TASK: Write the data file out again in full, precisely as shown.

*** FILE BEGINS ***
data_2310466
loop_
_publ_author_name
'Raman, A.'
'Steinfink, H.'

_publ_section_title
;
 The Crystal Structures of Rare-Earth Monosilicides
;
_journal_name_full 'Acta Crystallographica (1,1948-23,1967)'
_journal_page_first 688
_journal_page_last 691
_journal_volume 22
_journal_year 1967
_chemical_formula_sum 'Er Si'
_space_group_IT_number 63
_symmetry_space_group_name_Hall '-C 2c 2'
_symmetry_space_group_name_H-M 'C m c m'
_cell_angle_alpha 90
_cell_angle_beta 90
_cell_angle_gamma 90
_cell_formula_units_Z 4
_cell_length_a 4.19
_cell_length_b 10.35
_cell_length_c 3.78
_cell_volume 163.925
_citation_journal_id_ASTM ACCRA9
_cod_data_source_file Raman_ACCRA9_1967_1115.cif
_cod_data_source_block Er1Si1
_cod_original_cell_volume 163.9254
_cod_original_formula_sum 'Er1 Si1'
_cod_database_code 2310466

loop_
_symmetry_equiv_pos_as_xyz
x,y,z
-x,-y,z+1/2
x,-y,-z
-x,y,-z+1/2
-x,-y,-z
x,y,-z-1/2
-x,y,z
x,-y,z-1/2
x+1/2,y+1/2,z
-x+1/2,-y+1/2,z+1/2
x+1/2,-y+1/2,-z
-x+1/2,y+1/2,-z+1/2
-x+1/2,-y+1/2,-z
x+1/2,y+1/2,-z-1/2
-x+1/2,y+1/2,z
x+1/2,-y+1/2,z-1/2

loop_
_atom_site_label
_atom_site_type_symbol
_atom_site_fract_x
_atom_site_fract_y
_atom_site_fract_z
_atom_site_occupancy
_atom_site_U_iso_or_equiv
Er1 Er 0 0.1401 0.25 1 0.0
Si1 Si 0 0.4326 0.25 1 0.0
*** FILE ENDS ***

data_2310466
loop_
_publ_author_name
'Raman, A.'
'Steinfink, H.'

_publ_section_title
;
 The Crystal Structures of Rare-Earth Monosilicides
;
_journal_name_full 'Acta Crystallographica (1,1948-23,1967)'
_journal_page_first 688
_journal_page_last 691
_journal_volume 22
_journal_year 1967
_chemical_formula_sum 'Er Si'
_space_group_IT_number 63
_symmetry_space_group_name_Hall '-C 2c 2'
_symmetry_space_group_name_H-M 'C m c m'
_cell_angle_alpha 90
_cell_angle_beta 90
_cell_angle_gamma 90
_cell_formula_units_Z 4
_cell_length_a 4.19
_cell_length_b 10.35
_cell_length_c 3.78
_cell_volume 163.925
_citation_journal_id_ASTM ACCRA9
_cod_data_source_file Raman_ACCRA9_1967_1115.cif
_cod_data_source_block Er1Si1
_cod_original_cell_volume 163.9254
_cod_original_formula_sum 'Er1 Si1'
_cod_database_code 2310466

loop_
_symmetry_equiv_pos_as_xyz
x,y,z
-x,-y,z+1/2
x,-y,-z
-x,y,-z+1/2
-x,-y,-z
x,y,-z-1/2
-x,y,z
x,-y,z-1/2
x+1/2,y+1/2,z
-x+1/2,-y+1/2,z+1/2
x+1/2,-y+1/2,-z
-x+1/2,y+1/2,-z+1/2
-x+1/2,-y+1/2,-z
x+1/2,y+1/2,-z-1/2
-x+1/2,y+1/2,z
x+1/2,-y+1/2,z-1/2

loop_
_atom_site_label
_atom_site_type_symbol
_atom_site_fract_x
_atom_site_fract_y
_atom_site_fract_z
_atom_site_occupancy
_atom_site_U_iso_or_equiv
Er1 Er 0 0.1401 0.25 1 0.0
Si1 Si 0 0.4326 0.25 1 0.0